System.out.println(“WebDriver couldn’t locate the frame”);
}

org.openqa.selenium.NoAlertPresentException

NoAlertPresentException under NotFoundException is thrown when WebDriver tries to switch to an alert, which is not available.

org.openqa.selenium.NoAlertPresentException will be thrown If below automation code calls accept() operation on Alert() class when an alert is not yet on the screen.


driver.switchTo().alert().accept();

Exception Handling:
try {
driver.switchTo().alert().accept();
} catch (NoSuchAlertException e)

In this case, the exception is thrown even if the alert is not loaded completely.


Avoiding-And-Handling:lways use explicit or fluent wait for a particular time in all cases where an alert is expected. If the alert is available and still there is an exception, then it is caught.



try {
WebDriverWait wait = new WebDriverWait(driver, TimeSpan.FromSeconds(10));
wait.Until(ExpectedConditions.alertIsPresent());
try {
driver.switchTo().alert().accept();
} catch (NoAlertPresentException e) {
System.out.println(“An exceptional case”);
}
} catch (TimeOutException e)
System.out.println(“WebDriver couldn’t locate the Alert”);
}

org.openqa.selenium.InvalidSelectorException


This subclass of NoSuchElementException class occurs when a selector is incorrect or syntactically invalid. This exception occurs commonly when XPATH locator is used.

Consider the below example:clickXPathButtonAndWait(“//button[@type=’button’][100]”);

This would throw an InvalidSelectorExeption because the XPATH syntax is incorrect.

Avoiding and Handling: To avoid this, we should check the locator used because the locator is likely incorrect or the syntax is wrong. Using Firebug to find xpath can reduce this exception.

Below code shows how to handle it using Try/Catch



try {
clickXPathButtonAndWait("//button[@type='button']");
} catch (InvalidSelectorException e) {
}

org.openqa.selenium.ElementNotVisibleException


ElementNotVisibleException class is a subclass of ElementNotInteractableException class. This exception is thrown when WebDriver tries to perform an action on an invisible web element, which cannot be interacted with. That is, the web element is in a hidden state.

For example, in the below code, if the type of button with id ‘submit’ is ‘hidden’ in HTML, org.openqa.selenium.ElementNotVisibleException will be thrown.


driver.findElement(By.id("submit")).click();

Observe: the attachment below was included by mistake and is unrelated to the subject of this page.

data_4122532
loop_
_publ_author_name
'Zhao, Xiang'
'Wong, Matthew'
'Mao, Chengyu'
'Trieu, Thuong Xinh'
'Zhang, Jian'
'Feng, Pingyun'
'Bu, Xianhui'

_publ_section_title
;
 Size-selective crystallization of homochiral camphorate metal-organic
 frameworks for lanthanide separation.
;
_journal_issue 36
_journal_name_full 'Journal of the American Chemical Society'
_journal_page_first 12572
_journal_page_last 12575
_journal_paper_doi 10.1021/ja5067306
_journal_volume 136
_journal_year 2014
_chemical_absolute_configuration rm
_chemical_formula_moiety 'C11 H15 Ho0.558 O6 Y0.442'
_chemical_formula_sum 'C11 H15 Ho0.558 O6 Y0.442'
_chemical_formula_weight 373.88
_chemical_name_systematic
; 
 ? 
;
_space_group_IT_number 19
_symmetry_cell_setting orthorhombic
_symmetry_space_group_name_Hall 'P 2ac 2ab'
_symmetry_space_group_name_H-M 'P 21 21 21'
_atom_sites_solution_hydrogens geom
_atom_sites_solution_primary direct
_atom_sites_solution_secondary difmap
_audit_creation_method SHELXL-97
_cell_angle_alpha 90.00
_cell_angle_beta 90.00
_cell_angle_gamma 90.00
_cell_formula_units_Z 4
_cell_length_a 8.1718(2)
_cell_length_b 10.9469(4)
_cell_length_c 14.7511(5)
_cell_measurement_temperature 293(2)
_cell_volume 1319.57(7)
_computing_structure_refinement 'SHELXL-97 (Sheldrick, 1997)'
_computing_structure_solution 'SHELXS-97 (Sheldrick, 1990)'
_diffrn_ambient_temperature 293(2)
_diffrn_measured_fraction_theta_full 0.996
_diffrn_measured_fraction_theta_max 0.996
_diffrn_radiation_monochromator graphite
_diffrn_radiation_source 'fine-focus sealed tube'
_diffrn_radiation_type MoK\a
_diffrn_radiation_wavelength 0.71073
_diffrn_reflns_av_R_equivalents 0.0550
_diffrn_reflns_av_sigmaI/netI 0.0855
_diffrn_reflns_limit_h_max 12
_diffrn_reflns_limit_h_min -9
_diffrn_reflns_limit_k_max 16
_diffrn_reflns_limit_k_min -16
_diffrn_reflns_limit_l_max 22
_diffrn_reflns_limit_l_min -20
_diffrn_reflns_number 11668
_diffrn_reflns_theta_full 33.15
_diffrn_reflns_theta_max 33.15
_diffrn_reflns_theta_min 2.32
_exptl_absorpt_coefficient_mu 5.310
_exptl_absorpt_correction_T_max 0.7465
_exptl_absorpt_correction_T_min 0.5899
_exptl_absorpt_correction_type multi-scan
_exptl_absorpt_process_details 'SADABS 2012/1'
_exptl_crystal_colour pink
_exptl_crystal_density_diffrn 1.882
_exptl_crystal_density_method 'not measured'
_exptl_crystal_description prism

Exception Handling:
try {
driver.findElement(By.id("submit")).click();
} catch (ElementNotVisibleException e)

In this case, the exception is thrown even if the page has not loaded completely.


Avoiding-And-Handling: There are two ways to do this. We can either use wait for the element to get completely.

The below code waits 10 seconds for the element. If the element is visible and still exception is thrown, it is caught.


try {
WebDriverWait wait = new WebDriverWait(driver, TimeSpan.FromSeconds(10));
wait.Until(ExpectedConditions.visibilityOfElementLocated(By.id(”submit”));
try {
driver.findElement(By.id("submit")).click();
} catch (WebDriverException e) {
System.out.println(“Exceptional case”);
}
} catch (TimeOutException e)
System.out.println(“WebDriver couldn’t find this element visible”);
}

org.openqa.selenium.ElementNotSelectableException


This exception comes under InvalidElementStateException class. ElementNotSelectableException indicates that the web element is present in the web page but cannot be selected.

For example, the below code can throw a ElementNotSelectableException if the id “swift” is disabled.


Select dropdown = new Select(driver.findElement(By.id(“swift”)));

Exception Handling:


try {
Select dropdown = new Select(driver.findElement(By.id(“swift”)));
} catch (ElementNotSelectableException e)

In this case, exception is thrown even if the element becomes enabled after a while.

Avoiding-And-Handling: We can add a wait command to wait until the element becomes clickable. If there is still an exception, it is caught.


try {
WebDriverWait wait = new WebDriverWait(driver, TimeSpan.FromSeconds(10));
wait.Until(ExpectedConditions. elementToBeClickable(By.id(”swift”));
try {
Select dropdown = new Select(driver.findElement(By.id("swift")));
} catch (WebDriverException e) {
System.out.println(“Exceptional case”);
}
} catch (TimeOutException e)
System.out.println(“WebDriver found that this element was not selectable.”);